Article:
As mom insisted when separating you and your brother for a good spanking, there's always two sides to every story (and when dad entered the picture, there was even a third perspective - and an extra set o' hands). With the continuing invasion of better and better Chinese products, there's a shadow side called grey-market importation. Just as Audio Cubes does for Japan, there are three major outfits specializing in China-direct deliveries to pretty much anywhere in the world: NYSound in the US, Cattylink in Hong Kong and Ornec in the UK.

Naturally, their operations undermine formal distributors. In some cases, they prevent certain brands from gaining distributors in the first place. Ever wonder why Melody Valve HiFi Pty's excellent products for example aren't formally represented in America? With NYSound shipping directly from China to your US home, nobody in their right mind will now touch this brand. Bad juju, worse karma. Dealing with the grey marketeers from Bada to Bing, Jungson to Meixing on rock-bottom pricing, you may acquire electronics that were never wired for 120V. It also leaves open questions when it comes time for service. Why then would reputable brands continue to deal with these outfits?

The truth is that in many cases, they aren't. What happens instead is that the grey marketeer sets up relationships with retailers in the country he exports from. These retailers are bona fide "franchisees" for the vendors who have no idea that out the back door, half the products they sell to these particular dealers end up abroad. In fact, these dealers look good with the vendors for the volume they handle and pay for. In some cases, one suspects that the manufacturers know or have a good idea but close an eye for economic reasons (under the rationale that a sale is a sale is a sale). If the grey marketeer has to incur a small percentage above dealer invoice by not buying directly from the manufacturer, that's chicken feed in the grand scheme of things where global currency imbalances and labor rates offset such tariffs once these products end up in the West and compete with homegrown makes for pennies on the dollar.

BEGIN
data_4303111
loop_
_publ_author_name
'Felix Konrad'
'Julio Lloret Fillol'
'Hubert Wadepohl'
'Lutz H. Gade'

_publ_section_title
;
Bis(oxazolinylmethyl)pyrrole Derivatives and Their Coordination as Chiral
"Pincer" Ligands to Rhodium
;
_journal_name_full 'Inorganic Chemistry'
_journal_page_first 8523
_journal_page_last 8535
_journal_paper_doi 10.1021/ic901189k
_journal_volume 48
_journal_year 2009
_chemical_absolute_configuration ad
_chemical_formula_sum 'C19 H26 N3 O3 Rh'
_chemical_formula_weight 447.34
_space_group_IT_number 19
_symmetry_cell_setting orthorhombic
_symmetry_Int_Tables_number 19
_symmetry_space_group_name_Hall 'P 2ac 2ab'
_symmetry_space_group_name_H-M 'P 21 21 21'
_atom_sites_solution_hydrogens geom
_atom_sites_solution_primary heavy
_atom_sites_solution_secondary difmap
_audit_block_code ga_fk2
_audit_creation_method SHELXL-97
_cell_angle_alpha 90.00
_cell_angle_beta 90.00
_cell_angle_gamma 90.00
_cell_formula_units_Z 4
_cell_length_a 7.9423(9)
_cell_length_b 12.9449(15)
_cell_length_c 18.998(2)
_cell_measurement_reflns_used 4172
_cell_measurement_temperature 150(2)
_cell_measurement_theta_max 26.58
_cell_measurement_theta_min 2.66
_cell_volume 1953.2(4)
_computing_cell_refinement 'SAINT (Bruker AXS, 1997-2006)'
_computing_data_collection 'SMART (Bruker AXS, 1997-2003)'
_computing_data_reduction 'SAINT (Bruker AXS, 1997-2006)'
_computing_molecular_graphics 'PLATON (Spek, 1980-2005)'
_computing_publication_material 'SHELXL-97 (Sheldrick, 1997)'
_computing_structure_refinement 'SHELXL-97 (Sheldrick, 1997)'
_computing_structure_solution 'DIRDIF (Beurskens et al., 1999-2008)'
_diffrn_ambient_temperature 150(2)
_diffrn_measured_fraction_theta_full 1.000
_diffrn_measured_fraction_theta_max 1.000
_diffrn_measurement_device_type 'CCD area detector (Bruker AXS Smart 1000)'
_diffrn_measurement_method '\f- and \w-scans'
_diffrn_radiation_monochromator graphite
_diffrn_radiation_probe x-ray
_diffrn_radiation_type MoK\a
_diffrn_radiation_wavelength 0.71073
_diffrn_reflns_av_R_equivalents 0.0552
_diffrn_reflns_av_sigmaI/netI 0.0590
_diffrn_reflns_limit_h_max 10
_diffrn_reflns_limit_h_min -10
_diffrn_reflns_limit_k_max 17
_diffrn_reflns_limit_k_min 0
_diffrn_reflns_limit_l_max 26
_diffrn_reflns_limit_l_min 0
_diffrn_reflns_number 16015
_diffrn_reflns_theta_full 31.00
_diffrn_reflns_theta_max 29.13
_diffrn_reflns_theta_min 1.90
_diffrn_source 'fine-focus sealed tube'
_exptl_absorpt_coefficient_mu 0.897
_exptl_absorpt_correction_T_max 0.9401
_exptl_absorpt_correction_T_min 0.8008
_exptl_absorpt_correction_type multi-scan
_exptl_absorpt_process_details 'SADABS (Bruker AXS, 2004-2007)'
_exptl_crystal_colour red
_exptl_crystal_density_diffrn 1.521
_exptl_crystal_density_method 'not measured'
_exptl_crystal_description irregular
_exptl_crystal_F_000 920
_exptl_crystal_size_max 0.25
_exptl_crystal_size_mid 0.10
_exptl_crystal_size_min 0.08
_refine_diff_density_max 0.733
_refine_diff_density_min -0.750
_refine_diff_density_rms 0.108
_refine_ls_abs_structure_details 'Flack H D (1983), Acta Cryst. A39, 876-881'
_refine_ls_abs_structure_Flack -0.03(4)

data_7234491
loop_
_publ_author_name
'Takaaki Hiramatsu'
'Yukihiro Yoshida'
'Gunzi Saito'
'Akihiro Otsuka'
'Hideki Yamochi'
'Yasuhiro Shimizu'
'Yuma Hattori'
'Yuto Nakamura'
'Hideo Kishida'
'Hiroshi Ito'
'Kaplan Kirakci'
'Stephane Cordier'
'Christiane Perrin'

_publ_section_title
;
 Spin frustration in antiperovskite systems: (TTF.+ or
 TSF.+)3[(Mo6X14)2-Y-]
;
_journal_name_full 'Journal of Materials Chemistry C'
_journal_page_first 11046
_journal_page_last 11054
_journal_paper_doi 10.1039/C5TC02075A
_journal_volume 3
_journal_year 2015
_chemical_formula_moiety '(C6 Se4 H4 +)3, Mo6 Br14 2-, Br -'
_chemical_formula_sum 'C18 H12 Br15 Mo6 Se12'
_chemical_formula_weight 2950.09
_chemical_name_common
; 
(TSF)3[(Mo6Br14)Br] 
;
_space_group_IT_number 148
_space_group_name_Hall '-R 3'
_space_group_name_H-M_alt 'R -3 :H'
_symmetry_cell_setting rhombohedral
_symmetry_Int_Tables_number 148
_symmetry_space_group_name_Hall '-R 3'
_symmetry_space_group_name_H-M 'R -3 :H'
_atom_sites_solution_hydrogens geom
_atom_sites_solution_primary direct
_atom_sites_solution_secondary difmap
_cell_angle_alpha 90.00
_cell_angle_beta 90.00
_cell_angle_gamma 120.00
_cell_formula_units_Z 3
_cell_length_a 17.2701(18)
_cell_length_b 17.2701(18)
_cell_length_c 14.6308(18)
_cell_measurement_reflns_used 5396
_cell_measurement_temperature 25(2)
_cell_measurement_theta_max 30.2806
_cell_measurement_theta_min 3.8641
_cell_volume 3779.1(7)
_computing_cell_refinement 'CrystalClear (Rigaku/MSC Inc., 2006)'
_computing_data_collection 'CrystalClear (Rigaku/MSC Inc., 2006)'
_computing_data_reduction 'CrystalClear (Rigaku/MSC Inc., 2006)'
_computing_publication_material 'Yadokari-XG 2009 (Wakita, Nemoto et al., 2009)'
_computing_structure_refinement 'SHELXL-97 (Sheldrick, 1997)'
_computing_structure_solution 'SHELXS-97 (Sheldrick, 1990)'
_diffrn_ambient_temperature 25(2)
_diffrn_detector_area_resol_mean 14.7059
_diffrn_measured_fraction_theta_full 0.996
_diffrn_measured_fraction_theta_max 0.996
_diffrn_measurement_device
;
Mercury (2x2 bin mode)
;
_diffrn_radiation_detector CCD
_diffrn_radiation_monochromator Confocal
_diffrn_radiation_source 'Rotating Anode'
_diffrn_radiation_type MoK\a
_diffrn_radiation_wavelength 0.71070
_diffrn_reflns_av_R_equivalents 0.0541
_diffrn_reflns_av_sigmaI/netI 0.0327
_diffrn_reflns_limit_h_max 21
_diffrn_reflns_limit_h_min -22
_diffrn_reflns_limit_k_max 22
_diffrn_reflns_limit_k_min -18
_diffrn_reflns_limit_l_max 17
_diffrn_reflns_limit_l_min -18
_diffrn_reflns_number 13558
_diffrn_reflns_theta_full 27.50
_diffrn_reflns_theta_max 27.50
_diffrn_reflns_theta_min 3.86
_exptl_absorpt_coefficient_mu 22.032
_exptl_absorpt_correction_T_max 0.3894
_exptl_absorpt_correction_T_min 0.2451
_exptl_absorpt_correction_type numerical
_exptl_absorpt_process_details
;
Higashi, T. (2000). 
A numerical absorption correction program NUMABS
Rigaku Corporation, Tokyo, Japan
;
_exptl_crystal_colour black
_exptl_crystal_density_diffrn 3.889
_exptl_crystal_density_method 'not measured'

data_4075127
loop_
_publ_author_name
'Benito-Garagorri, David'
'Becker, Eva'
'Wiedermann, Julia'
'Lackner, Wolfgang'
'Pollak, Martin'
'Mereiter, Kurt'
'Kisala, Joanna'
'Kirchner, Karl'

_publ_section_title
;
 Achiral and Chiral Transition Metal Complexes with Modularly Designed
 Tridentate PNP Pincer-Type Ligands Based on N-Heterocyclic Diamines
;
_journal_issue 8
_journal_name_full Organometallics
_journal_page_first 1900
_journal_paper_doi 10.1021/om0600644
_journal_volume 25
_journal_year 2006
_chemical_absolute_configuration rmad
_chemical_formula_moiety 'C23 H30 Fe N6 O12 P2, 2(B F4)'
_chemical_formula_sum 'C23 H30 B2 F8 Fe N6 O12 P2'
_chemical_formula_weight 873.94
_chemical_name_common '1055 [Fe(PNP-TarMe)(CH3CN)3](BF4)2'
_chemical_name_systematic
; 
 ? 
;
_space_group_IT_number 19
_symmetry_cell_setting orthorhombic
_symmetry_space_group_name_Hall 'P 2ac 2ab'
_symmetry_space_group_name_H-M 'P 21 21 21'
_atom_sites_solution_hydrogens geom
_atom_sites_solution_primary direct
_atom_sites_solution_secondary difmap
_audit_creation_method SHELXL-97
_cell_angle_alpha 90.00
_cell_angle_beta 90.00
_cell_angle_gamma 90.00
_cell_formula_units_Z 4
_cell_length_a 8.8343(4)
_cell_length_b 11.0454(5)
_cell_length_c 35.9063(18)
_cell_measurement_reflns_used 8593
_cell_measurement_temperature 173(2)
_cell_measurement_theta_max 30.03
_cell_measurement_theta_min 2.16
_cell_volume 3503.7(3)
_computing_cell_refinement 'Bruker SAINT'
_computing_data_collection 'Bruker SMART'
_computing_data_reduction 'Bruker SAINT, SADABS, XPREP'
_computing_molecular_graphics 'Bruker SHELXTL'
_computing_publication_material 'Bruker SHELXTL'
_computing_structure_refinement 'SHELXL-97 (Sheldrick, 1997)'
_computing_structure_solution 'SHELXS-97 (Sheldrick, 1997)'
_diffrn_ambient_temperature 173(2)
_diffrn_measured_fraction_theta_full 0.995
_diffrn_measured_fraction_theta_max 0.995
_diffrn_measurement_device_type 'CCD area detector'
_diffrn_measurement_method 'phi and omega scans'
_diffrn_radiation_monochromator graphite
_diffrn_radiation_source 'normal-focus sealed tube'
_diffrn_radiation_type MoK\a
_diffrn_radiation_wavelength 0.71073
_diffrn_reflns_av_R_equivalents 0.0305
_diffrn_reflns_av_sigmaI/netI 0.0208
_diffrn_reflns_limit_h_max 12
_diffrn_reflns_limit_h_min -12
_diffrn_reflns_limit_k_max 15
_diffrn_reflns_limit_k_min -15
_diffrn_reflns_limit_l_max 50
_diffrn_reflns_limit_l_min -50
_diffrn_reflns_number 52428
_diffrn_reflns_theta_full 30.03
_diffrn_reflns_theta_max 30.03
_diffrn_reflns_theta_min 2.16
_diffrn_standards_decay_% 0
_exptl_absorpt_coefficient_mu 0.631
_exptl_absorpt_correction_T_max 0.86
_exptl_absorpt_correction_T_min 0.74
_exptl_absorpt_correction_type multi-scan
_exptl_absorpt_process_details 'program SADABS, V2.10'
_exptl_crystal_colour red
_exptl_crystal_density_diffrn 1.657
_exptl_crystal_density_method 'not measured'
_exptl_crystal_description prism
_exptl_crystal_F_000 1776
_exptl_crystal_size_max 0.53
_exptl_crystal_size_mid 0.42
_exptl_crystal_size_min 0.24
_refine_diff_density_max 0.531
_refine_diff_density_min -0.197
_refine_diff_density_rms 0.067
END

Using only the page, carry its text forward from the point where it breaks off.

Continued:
It's probably more factual than fancy imagination to view much of present-day Chinese manufacturing infrastructure as the Wild West. Anything goes. Wave a bundle of hard euro or Yankee cash or speak Chinese while promising the world from your connections back home and you're instantly embraced and made the newest distributor or importer. Want your own brand? No problemo, señoreno. Commit to enough volume and we'll rebadge the next run and put your name on it. The result? Multiple brands from the same design house whose only distinctions are a different badge, a different price and a different individual selling them.

Of course things are catching up. The more established makers are learning quickly that this short-term gold rush will -- or already has -- hit the proverbial brick wall. It cripples or significantly compromises their chances at becoming real players in the international market. Make no mistake, it's a profound challenge for many reputable Chinese makers. How to close off the many present leaks in their international business affairs? How to identify their unscrupulous domestic dealers who ship to anywhere via on-line cowboys as their middlemen? China's a huge place. Operation Clean Sweep could simply be forever incapacitated by the sheer numbers of the populace - especially during their current 'industrial revolution' and emergence as a capitalist consumer society that offers many their first real chance at economic success.

Naturally, the cyber cowboys aren't the only ones responsible for this scenario. Consumers who deal with them are just as vital a part of the picture. No demand, no supply. As long as the discount mentality continues to rule, WalMart will remain the world's largest corporation. As long as the discount mentality rules, there will be those happy to cater to it. Not for nothing do many Orientals believe that Westerners are peculiar for their focus on short-term satisfaction and instant gratification, all the while hardly ever assuming the bigger view on long-term effects and benign sustainability.